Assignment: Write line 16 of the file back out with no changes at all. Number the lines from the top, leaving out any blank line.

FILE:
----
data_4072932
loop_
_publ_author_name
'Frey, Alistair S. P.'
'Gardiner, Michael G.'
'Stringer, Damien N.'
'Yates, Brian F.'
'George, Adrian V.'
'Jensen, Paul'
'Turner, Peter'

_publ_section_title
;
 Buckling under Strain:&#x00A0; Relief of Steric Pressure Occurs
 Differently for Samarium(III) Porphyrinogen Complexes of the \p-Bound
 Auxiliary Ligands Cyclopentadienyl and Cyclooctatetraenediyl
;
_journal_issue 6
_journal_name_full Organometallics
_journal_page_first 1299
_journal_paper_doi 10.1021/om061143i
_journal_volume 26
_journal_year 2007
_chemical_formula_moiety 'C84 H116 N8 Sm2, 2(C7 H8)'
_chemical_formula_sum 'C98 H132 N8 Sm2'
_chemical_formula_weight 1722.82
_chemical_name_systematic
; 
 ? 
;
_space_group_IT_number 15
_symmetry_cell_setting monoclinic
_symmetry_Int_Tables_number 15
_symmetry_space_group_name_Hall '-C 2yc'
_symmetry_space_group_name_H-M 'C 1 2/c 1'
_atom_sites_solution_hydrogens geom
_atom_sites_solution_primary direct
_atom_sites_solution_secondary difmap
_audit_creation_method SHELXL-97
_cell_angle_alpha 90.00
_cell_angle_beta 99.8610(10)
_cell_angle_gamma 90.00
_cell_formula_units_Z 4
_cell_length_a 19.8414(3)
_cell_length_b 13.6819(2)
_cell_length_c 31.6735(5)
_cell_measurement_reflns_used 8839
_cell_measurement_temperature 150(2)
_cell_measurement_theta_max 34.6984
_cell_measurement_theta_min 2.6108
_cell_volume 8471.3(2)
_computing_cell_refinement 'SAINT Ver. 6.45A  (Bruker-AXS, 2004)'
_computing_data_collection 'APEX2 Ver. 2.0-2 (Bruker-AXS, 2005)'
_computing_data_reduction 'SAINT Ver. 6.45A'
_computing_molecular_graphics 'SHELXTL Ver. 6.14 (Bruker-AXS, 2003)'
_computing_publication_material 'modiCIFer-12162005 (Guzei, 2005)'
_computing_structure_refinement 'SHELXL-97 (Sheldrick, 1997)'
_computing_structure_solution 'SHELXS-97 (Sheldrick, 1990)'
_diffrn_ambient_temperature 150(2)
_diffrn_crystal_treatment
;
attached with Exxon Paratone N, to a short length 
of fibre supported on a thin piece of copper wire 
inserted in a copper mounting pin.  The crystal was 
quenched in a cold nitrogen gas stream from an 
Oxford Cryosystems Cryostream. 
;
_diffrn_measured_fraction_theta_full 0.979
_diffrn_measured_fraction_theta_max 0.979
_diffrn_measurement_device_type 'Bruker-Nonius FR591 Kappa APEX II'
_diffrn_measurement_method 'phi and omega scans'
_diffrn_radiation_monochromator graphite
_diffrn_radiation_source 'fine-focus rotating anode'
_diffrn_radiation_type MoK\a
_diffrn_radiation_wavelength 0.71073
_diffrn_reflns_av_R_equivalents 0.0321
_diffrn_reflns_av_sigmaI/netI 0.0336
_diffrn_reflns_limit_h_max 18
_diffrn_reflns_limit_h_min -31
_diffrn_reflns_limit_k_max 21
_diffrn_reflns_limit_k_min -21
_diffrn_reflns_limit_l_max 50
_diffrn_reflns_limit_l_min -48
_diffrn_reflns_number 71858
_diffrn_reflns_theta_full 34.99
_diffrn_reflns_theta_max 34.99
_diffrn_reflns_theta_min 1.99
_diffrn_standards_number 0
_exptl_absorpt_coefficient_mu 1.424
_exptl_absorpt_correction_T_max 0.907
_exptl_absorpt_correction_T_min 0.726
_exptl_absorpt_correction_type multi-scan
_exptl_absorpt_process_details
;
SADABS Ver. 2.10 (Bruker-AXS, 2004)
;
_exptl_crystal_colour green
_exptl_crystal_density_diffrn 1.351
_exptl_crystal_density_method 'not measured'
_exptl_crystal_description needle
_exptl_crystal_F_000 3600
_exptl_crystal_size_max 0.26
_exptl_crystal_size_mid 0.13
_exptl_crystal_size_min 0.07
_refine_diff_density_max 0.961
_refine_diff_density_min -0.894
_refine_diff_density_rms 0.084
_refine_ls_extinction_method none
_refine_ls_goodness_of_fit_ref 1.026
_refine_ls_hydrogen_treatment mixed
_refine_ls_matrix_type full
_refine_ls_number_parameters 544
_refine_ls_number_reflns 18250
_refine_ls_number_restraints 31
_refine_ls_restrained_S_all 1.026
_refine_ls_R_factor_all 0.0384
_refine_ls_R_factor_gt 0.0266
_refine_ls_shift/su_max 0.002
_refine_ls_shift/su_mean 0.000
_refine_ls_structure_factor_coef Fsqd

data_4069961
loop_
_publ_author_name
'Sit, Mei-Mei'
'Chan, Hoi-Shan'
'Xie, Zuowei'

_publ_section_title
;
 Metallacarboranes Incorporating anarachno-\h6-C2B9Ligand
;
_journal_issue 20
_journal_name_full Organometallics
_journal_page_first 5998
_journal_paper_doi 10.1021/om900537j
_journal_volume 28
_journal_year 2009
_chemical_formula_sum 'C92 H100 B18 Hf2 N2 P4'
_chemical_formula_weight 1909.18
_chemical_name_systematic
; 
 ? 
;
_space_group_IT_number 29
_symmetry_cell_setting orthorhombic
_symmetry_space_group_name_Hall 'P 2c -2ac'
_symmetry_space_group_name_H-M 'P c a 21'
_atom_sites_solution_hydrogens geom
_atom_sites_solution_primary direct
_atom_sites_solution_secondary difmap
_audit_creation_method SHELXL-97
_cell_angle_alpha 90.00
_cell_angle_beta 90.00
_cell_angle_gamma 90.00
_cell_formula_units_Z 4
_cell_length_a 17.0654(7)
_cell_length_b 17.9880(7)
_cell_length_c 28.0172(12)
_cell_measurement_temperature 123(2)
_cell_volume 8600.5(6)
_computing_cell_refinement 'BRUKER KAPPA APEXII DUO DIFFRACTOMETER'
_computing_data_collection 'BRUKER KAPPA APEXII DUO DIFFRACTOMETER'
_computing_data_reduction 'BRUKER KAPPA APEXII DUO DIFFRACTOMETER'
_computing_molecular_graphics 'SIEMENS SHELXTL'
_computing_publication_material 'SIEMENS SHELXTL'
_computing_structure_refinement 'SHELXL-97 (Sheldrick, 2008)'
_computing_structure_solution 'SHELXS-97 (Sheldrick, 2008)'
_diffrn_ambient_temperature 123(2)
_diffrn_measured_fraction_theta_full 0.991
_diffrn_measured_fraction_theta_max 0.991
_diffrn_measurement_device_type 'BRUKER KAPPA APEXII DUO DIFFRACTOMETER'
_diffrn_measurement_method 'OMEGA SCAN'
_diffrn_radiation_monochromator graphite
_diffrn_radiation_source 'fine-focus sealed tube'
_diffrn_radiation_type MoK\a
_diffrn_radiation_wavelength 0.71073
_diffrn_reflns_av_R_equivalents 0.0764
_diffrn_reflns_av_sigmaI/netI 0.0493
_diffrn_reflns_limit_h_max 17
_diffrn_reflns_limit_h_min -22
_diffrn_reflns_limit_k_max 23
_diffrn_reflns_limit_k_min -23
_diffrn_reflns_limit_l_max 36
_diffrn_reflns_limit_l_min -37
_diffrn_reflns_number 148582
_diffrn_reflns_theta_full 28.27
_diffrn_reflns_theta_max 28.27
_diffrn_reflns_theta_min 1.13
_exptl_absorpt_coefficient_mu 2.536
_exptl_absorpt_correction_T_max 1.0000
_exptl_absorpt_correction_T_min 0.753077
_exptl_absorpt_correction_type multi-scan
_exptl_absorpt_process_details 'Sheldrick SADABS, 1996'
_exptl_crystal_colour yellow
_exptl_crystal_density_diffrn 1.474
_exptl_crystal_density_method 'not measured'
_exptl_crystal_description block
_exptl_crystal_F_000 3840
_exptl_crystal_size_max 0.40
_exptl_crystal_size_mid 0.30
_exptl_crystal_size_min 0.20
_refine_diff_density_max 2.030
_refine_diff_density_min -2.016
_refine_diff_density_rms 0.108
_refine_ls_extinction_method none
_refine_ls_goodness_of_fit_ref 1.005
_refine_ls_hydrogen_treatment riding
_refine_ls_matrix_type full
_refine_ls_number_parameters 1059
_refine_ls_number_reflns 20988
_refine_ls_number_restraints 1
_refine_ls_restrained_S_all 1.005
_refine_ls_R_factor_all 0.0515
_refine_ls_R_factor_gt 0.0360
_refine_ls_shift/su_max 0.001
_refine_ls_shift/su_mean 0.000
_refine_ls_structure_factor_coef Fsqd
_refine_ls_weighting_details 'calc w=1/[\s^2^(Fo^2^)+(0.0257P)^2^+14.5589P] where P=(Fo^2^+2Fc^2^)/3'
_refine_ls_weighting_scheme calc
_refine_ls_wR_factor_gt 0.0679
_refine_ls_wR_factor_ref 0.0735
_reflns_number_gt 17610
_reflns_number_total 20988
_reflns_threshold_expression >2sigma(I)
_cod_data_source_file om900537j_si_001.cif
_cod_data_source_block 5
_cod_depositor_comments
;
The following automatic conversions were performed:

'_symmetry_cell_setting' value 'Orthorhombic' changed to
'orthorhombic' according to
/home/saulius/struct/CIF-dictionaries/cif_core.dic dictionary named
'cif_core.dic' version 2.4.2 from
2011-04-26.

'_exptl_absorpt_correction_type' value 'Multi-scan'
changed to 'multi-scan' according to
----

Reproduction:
;